Amendments to election laws passed by the National Assembly have arrived at the Senate for review, despite controversy over how the CNRP’s parliament and local authority seats could be redistributed if the party is dissolved.
Senate spokesman Mam Bun Neang confirmed the legislative commission was reviewing the election laws before asking the permanent committee for a final decision on the legislation.
“The commission will study the laws within five days and then send their findings to the permanent committee,” he said.
Candlelight Party president and senator Teav Vannol, formerly of the Sam Rainsy Party, said he was considering whether to attend the Senate session discussing the legislation.
“I do not support those laws,” Mr Vannol said. “I will decide whether to join the session or not after studying the amendments in depth.”
The changes, requested by the ruling CPP, relate to the distribution of party seats in the National Assembly and Senate, as well as provincial, municipal, district and commune councils.
The amendments mean the seats of any party dissolved by the court will be divided between other parties, as set out in the legislation.
CNRP lawmakers yesterday issued a statement condemning the amendments to the four laws by a National Assembly made up of only the CPP.
“CNRP lawmakers consider that the amendments violate the will of the people and seriously violate the constitution,” it said.
The statement also appealed to national institutions and the international community to speak out over the matter.
On Monday, a total of 67 lawmakers from the ruling CPP passed proposals to amend legislation on elections for the National Assembly and Senate as well as provincial, municipal, district and commune councils.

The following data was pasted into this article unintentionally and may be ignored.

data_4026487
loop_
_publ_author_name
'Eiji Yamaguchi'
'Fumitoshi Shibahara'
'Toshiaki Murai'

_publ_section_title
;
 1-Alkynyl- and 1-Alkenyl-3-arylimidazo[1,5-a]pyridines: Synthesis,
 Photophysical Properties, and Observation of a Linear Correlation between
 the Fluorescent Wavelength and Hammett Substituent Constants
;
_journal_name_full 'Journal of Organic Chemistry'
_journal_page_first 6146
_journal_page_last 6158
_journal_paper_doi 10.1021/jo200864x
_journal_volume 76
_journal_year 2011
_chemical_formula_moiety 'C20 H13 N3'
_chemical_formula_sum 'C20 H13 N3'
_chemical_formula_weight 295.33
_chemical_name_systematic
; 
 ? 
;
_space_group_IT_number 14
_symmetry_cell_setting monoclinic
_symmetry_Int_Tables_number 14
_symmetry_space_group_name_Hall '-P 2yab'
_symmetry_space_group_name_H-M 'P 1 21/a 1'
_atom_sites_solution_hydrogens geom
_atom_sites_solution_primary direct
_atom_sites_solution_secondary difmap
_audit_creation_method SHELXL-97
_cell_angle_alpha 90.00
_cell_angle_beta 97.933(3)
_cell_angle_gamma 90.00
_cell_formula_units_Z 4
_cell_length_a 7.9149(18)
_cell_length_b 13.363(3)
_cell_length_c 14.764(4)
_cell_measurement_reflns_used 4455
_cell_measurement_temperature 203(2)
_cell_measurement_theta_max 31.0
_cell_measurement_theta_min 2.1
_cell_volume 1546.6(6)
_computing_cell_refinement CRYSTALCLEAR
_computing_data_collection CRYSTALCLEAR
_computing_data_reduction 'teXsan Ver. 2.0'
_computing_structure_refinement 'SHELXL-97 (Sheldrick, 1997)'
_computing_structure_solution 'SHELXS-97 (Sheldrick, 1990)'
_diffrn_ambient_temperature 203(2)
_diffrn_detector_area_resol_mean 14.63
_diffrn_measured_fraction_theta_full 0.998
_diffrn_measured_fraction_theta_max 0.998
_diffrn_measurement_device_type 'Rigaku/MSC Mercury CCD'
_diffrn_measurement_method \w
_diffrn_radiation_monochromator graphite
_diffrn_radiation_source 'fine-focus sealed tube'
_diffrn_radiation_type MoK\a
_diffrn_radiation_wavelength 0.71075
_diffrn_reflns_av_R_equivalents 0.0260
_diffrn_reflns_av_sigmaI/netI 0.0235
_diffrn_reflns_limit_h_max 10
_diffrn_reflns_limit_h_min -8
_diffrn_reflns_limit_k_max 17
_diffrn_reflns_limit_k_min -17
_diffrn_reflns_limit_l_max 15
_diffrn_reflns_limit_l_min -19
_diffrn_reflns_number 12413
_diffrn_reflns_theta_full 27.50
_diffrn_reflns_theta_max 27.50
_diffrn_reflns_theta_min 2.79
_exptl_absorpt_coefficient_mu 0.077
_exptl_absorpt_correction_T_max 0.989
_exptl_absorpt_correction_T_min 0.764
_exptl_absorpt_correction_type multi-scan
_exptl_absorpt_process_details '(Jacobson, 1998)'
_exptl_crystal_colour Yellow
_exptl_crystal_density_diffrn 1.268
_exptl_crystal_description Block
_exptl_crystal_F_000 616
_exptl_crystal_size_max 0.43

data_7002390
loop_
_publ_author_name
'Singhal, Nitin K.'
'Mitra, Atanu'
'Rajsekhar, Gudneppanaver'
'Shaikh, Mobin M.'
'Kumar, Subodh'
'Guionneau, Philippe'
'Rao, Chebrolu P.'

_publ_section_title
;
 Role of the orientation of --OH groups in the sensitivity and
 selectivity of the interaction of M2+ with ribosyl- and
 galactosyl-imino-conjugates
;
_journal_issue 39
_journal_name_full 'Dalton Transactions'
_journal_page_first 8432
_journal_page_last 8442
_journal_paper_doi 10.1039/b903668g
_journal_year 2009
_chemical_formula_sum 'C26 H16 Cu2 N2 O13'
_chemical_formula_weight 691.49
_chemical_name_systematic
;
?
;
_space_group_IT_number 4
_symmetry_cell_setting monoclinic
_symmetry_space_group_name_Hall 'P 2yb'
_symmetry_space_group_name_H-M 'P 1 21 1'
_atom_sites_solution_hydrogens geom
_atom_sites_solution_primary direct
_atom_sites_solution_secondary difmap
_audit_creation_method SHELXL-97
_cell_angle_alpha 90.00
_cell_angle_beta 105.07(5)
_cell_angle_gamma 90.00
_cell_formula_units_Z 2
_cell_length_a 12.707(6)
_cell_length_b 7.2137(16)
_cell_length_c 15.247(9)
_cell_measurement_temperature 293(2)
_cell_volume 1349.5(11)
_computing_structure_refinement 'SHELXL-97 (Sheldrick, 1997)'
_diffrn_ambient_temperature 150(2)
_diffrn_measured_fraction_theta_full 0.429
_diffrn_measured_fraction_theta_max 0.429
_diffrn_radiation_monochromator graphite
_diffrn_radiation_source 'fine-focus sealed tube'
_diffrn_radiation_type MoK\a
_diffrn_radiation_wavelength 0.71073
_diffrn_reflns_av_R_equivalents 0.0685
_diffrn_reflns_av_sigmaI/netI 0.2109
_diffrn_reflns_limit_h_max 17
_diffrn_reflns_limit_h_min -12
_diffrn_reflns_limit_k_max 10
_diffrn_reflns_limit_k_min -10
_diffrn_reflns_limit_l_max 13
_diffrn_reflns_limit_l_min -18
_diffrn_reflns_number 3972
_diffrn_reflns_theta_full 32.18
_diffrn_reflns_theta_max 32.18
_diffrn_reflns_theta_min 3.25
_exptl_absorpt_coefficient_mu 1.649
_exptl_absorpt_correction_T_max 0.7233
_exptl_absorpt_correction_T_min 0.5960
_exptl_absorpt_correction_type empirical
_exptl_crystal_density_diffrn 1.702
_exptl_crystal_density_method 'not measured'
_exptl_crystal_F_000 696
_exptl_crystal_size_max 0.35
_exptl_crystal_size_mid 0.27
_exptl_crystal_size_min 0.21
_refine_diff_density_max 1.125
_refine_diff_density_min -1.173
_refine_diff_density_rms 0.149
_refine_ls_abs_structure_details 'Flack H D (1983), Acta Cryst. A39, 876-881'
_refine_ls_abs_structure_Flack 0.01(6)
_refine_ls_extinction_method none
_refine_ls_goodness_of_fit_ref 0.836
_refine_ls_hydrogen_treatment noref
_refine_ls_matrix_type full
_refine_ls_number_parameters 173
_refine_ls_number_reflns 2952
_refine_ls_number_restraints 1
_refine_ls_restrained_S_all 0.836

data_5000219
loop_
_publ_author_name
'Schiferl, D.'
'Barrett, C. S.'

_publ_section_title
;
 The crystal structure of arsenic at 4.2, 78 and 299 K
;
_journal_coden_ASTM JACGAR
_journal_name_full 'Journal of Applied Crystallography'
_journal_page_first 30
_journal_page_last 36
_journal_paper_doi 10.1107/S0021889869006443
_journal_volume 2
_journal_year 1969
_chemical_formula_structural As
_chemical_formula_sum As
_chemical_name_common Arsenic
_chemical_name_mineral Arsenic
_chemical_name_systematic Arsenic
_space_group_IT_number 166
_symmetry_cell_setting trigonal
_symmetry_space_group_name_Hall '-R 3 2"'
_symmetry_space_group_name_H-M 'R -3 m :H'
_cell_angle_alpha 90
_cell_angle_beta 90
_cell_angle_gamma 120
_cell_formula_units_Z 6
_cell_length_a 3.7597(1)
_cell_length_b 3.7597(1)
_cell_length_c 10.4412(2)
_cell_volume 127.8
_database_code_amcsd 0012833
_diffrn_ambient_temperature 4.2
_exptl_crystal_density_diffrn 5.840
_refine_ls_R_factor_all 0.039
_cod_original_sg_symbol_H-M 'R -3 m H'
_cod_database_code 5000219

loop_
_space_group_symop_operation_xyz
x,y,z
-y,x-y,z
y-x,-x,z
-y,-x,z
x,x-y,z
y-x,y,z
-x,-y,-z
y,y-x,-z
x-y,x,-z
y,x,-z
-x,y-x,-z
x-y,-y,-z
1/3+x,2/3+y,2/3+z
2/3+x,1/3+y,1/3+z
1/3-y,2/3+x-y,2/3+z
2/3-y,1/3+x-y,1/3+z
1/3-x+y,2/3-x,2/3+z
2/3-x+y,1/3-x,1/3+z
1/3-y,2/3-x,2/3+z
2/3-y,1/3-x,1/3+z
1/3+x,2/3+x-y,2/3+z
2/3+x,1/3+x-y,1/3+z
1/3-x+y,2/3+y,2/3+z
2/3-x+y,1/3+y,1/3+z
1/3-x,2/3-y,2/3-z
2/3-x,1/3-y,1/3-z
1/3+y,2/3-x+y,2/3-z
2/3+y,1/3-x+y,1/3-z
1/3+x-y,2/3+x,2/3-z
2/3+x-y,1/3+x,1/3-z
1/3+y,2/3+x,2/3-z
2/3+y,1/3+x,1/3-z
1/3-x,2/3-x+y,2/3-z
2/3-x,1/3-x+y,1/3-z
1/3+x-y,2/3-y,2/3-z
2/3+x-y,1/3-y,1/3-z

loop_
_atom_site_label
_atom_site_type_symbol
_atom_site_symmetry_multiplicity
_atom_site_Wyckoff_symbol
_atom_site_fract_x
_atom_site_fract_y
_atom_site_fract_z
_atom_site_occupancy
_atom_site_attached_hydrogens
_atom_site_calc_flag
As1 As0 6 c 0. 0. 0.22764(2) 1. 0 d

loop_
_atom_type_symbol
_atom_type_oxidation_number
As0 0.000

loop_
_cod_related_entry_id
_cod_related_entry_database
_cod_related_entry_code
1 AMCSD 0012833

“The ruling CPP amend any law they want,” said CNRP lawmaker Mao Monivann. The issue of a CNRP boycott or the constitution which allows this was not addressed.
The US State Department released a statement saying it was deeply concerned by the National Assembly’s passage of the amendments.
“Genuine competition is essential to democracy and to the legitimacy of the 2018 national election,” said US spokeswoman Heather Nauert.
“We urge government officials to consider the serious implications of their recent actions. We renew our call that the leader of the CNRP – Kem Sokha – be released from prison,” she said.
CPP spokesman Sok Eysan said the amendments were in line with the constitution and internal National Assembly rules.
“The decision would have gone through even with the absent lawmakers from the opposition party,” Mr Eysan said.
“No one can say that the National Assembly is a single party.”